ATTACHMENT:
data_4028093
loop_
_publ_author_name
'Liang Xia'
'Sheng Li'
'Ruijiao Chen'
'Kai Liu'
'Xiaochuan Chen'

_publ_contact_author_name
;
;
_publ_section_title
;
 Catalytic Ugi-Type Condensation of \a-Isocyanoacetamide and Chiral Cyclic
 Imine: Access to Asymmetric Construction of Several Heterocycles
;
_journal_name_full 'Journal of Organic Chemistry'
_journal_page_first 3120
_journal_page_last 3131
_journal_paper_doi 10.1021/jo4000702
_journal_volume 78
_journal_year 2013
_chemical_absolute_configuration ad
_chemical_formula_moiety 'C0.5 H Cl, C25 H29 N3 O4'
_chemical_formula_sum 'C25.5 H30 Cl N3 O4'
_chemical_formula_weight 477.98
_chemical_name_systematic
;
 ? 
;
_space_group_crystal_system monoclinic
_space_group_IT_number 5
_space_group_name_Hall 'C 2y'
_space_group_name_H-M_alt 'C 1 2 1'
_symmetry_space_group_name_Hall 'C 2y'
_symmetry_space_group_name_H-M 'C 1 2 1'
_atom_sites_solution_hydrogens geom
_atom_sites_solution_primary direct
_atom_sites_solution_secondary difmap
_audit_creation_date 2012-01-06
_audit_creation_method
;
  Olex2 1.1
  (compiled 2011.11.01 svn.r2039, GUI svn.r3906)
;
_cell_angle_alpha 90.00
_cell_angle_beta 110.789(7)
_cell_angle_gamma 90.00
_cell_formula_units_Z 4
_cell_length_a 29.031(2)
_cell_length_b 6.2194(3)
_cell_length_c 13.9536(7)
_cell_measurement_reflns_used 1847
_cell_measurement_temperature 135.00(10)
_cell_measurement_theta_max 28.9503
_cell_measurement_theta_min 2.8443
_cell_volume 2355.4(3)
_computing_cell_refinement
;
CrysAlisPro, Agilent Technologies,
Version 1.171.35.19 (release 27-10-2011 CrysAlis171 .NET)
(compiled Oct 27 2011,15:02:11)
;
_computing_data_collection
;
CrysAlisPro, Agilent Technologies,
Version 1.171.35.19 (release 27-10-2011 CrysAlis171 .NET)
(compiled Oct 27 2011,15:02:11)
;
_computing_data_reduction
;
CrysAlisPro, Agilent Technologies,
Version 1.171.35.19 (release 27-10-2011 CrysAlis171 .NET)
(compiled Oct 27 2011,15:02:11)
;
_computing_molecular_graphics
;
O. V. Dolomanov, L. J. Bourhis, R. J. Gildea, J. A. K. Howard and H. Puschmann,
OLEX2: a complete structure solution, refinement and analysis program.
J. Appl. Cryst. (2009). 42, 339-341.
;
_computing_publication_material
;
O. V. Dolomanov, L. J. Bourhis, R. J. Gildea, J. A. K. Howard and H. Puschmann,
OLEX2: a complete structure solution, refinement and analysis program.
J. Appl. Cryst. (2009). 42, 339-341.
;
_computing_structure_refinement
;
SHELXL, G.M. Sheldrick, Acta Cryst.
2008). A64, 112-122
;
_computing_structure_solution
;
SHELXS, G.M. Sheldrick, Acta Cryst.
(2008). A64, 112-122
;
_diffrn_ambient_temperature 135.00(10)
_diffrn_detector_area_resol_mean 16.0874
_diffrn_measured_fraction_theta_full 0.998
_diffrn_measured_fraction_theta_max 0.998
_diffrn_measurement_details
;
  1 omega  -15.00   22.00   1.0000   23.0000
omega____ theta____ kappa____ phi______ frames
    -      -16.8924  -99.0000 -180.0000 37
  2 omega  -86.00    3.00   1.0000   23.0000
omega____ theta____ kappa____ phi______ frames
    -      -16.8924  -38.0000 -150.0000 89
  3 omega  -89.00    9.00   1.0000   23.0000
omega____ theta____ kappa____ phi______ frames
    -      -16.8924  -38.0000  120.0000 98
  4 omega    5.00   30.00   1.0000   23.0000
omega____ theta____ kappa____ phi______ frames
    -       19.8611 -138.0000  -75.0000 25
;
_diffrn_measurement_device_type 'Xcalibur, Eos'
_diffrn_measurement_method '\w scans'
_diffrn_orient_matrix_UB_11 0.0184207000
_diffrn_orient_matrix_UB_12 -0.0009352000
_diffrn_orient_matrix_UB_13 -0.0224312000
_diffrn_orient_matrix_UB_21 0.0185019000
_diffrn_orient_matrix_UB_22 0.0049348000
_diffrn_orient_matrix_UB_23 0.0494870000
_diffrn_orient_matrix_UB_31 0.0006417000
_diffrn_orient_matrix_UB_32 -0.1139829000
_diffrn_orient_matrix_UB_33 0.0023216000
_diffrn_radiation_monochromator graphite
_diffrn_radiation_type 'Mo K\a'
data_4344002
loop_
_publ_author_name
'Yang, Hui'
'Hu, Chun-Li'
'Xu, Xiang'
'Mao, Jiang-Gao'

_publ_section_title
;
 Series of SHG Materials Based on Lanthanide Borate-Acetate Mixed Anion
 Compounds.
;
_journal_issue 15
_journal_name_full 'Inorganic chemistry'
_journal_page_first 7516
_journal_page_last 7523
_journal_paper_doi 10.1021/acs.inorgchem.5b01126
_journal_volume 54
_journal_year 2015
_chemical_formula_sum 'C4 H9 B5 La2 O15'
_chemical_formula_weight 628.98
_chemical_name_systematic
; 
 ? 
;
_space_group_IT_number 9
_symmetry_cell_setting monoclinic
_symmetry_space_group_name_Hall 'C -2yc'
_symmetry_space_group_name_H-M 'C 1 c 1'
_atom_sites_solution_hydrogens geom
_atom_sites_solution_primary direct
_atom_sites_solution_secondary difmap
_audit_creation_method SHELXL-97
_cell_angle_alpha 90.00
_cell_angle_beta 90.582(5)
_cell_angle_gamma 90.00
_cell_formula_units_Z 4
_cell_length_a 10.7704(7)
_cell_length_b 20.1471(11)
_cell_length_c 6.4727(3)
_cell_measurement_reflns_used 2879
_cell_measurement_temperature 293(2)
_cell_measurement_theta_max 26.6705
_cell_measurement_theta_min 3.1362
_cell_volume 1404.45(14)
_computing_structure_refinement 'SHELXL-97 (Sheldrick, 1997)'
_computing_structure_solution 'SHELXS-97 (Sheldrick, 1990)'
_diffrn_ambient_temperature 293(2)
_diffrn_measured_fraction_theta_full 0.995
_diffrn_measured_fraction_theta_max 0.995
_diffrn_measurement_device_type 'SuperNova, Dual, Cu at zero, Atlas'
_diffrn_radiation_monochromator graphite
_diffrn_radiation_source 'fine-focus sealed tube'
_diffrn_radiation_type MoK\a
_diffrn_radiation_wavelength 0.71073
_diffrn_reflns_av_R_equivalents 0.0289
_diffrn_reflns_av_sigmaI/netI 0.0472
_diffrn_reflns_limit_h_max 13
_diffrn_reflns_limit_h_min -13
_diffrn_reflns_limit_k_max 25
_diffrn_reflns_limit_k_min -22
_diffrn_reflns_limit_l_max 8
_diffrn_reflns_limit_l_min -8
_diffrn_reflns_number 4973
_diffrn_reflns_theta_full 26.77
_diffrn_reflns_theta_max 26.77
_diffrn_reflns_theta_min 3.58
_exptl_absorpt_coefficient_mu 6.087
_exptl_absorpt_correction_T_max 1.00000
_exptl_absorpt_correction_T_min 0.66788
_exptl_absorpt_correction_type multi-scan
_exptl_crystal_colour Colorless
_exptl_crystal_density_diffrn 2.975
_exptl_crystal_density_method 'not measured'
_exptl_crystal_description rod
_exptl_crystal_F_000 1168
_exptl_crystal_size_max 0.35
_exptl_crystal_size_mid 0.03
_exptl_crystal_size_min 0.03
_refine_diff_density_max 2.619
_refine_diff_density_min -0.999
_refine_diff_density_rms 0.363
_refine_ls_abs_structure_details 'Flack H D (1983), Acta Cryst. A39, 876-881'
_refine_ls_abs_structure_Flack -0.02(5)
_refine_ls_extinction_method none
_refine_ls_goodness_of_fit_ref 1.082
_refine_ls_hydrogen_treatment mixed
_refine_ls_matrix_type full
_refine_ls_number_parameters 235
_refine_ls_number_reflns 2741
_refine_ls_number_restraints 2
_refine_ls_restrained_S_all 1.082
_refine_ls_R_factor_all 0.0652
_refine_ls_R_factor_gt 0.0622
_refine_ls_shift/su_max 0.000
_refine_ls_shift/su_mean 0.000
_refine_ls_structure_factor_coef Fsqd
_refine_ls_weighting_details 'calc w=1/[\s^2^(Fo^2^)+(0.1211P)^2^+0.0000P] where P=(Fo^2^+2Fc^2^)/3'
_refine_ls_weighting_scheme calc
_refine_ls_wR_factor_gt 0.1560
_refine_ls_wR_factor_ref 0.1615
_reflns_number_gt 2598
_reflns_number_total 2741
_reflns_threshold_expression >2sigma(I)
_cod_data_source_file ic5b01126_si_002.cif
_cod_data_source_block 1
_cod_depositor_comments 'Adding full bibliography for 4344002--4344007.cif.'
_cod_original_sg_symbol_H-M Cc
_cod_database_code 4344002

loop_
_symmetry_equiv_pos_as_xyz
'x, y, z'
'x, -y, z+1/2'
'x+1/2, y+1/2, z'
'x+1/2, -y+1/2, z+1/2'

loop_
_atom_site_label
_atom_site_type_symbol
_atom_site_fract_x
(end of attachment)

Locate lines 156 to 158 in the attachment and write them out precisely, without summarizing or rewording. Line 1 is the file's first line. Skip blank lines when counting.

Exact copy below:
_symmetry_cell_setting monoclinic
_symmetry_space_group_name_Hall 'C -2yc'
_symmetry_space_group_name_H-M 'C 1 c 1'